I finally caught THE MUTATIONS on Sky Sci Fi/Horror the other day. It’s been eluding me for half an eternity, though it has been on repeatedly, but always late at night and as I don’t videotape stuff anymore, but also don’t own a DVD recorder and am still a bit more than a week away from getting Sky Plus installed I depended on being up at the time when the film was shown in order to watch it. Kind of gave it a 1970s viewing experience when you just had to view stuff when it was shown, not when you wanted it. A quick look at the program guides also shows that it was just as well I watched it this week as it doesn’t appear to be on again anytime in the foreseeable future and I may just have caught the last screening for the time being.
Also known as THE FREAKMAKER, this is a pretty notorious example of Brit Horror 70s style. It’s effectively a hodge podge of every good genre idea there ever was and contains mixtures of FRANKENSTEIN, DAY OF THE TRIFFIDS, FREAKS, THE ISLAND OF DR MOREAU, LITTLE SHOP OF HORRORS, BURKE AND HARE, THE BODY SNATCHERS as well as FUN HOUSE (admittedly a later movie) and a bunch more.
It’s the kind of production that you would not see made in this day and age: Donald Pleasance plays a scientist who believes it is not only possible to clone entire species, but that you could produce a plant/human creature that would make the world a better place. (Yep, every home needs a guy who’s also a Venus Flytrap.) Pleasance’s character lovingly caresses rabbits before throwing them into the mouths of his giant meat eating plants. Future Dr Who Tom Baker - unrecognisable under tons of make up as the world’s ugliest man - assists Pleasance by providing him with new victims to experiment on. Unfortunately he has all of London at his disposal, yet the only victims he seems to catch are students from Pleasance’s college classes. Julie Ege - beautiful, but at times hard to understand with her Scandinavian accent (at least she wasn’t dubbed as usual) - is one of his students and enjoys lengthy baths. Bodybuilder and Peplum star as well as Kommissar X hero Brad Harris plays an American scientist visiting the Professor’s alma mater.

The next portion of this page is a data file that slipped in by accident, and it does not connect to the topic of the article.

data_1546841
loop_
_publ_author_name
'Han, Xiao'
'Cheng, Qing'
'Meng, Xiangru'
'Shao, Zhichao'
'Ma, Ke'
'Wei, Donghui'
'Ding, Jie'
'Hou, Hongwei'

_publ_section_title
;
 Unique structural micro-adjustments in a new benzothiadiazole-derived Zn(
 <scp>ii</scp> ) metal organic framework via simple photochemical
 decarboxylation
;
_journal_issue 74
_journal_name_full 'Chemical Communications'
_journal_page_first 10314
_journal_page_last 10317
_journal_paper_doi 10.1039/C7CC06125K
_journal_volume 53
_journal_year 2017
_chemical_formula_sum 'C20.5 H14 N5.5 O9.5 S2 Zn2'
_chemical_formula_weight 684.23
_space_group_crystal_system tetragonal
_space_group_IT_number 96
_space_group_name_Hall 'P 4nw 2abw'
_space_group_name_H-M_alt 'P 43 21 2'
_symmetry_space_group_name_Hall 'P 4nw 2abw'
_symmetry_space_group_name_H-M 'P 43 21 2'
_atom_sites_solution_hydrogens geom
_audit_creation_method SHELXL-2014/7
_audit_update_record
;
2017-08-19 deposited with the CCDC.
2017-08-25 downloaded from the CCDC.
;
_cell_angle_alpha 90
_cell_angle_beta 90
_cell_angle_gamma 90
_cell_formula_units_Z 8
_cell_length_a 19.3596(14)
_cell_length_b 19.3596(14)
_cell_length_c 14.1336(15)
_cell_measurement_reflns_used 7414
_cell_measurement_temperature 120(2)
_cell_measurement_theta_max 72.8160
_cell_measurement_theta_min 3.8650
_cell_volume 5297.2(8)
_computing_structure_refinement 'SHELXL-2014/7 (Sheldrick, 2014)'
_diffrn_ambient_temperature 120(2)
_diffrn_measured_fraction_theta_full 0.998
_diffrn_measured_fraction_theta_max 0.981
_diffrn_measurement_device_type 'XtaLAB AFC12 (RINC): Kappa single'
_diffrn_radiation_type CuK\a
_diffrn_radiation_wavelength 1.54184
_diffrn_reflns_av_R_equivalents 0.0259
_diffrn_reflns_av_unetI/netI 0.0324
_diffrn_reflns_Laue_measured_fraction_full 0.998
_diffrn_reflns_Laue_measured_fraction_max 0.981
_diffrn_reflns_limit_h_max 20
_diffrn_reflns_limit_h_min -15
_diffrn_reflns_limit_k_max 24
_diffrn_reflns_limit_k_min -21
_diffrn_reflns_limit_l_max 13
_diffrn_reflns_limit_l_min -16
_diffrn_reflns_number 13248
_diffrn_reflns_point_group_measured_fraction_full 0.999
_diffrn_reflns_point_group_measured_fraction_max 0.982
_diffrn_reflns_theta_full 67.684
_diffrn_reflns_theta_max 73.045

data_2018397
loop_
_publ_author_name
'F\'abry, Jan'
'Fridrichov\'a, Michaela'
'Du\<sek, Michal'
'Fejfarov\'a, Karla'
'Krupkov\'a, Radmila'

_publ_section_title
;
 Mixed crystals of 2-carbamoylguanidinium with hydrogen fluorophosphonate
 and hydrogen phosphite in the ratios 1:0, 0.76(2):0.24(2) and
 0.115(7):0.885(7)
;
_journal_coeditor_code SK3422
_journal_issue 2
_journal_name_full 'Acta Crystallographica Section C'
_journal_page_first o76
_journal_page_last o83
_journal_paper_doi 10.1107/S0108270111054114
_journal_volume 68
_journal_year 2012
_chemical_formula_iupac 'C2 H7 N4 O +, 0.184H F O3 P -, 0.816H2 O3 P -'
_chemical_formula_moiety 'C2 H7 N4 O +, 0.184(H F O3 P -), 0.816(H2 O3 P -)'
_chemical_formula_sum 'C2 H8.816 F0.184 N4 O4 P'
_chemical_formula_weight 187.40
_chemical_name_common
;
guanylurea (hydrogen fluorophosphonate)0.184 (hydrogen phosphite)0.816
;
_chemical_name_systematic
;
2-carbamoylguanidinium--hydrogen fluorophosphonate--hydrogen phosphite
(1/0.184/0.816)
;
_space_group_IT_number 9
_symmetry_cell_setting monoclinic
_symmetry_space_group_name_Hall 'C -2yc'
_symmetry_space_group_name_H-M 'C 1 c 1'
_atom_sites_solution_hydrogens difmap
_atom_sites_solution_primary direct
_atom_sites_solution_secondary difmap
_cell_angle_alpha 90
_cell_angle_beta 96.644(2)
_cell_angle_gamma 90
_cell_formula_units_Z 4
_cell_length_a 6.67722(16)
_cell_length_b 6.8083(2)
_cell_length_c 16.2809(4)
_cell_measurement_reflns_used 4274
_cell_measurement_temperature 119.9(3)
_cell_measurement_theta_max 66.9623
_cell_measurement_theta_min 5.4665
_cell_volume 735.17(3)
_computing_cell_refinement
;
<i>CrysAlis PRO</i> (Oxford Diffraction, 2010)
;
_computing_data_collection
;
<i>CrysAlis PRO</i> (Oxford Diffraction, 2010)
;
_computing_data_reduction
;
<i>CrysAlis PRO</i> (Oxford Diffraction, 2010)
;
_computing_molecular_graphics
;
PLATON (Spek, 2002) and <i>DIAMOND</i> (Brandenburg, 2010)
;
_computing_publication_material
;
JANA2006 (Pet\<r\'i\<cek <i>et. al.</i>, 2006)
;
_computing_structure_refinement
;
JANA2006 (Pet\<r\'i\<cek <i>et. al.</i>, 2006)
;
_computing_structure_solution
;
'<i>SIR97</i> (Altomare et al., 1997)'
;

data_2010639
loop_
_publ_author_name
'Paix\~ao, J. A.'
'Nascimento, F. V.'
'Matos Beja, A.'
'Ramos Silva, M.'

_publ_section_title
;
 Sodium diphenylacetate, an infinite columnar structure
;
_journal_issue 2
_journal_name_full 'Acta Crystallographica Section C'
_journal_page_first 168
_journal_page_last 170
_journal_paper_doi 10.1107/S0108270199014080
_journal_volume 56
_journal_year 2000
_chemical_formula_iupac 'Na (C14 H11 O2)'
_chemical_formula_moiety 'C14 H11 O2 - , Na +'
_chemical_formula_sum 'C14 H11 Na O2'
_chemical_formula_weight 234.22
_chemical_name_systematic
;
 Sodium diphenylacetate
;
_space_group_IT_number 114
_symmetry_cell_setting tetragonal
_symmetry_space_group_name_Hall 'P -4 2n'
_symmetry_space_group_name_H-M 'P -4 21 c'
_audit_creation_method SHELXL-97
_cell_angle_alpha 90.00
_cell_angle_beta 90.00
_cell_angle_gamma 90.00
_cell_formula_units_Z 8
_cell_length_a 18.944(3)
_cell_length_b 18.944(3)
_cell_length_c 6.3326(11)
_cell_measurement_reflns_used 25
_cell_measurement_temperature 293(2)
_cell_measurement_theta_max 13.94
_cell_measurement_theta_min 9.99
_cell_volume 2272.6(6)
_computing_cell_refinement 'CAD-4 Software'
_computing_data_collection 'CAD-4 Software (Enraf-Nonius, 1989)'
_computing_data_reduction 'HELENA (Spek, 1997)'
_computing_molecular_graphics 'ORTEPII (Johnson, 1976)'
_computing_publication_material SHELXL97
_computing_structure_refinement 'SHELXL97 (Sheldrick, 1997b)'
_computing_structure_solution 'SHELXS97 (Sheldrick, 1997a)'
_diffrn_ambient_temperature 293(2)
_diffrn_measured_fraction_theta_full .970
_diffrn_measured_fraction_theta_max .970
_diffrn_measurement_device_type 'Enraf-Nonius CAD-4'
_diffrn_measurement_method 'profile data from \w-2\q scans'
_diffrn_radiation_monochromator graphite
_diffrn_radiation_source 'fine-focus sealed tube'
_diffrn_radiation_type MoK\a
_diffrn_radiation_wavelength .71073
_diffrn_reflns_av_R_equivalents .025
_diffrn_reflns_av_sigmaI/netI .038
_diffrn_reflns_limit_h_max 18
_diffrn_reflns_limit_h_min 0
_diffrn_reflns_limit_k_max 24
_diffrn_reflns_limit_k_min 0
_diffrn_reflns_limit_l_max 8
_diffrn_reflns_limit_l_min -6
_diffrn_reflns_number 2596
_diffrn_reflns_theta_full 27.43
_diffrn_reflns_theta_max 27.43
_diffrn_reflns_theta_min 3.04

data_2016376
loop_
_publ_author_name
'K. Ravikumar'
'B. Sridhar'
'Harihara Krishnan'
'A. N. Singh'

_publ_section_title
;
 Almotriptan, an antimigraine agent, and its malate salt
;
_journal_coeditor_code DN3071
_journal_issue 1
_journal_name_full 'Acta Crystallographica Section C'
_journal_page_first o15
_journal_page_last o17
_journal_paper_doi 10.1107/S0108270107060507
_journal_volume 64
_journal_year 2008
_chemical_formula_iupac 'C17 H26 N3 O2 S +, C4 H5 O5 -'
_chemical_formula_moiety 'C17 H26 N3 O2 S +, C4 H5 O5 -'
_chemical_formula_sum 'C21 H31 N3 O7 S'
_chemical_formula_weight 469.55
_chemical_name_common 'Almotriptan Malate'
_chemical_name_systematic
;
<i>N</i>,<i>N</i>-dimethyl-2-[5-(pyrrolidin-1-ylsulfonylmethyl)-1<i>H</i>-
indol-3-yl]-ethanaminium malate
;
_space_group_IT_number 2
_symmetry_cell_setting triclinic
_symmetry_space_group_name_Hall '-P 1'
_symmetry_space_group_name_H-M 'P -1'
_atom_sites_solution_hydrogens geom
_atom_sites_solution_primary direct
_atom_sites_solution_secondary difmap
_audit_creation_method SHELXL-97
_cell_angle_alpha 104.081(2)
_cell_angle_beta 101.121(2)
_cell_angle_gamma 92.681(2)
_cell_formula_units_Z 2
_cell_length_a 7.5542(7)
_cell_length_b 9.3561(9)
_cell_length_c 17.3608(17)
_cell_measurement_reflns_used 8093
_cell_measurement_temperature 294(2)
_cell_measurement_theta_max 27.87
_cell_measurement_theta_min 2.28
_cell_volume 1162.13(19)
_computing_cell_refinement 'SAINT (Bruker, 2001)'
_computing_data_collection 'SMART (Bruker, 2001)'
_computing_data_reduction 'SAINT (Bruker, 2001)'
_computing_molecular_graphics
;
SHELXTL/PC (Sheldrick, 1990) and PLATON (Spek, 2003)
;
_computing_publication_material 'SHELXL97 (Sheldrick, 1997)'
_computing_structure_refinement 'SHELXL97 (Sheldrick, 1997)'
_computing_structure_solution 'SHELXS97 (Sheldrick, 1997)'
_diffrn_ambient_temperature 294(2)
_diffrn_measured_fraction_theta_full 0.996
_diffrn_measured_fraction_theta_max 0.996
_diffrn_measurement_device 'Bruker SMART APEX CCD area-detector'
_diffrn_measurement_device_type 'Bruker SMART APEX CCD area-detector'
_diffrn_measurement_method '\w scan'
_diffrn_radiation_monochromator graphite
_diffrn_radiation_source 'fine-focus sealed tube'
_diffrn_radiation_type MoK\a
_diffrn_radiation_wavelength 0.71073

The reason for this film’s notoriety are neither the appalling plant/human monster effects nor the nudey operation scenes nor the occasional moments of gore, but the fact that one of the sub plots involves the members of a travelling “freak” show that involves dwarves as well as a number of real side show entertainers such as the Alligator Girl, Pretzel Boy, The Human Pincushion, Frog Boy and Popeye, a guy who can, well, pop out his eyes at will. The biggest gasps, however, will come when the Skinny Lady, a highly anorexic girl, puts her body on display. The word “exploitation” was created for those kinds of moments, however, the freak community is actually often shown in a very loving and caring light and, politically incorrect or not, those guys give the production a lot of memorable moments and some proper heart and soul.
Also watch out for lengthy scenes of macro photography of plant life that’ll make you want to become a mad scientist.
No idea whether this film really killed director Jack Cardiff’s career, but this would prove to be his last film in that capacity, though he is still very successfully working as a cinematographer up to this day. Not bad for a Nonagenarian.
Anyway, if you haven’t watched the film yet, go and check it out. It is oodles of fun and Julie Ege gets a lot of screentime to make it worth the while for every Hammer horror aficionado. Don’t listen to the naysayers: This is one of the best British Horror movies of the 1970s!
HAMMER COLLECTORS CRYPT; SUMMER 1981; NO. 27 -
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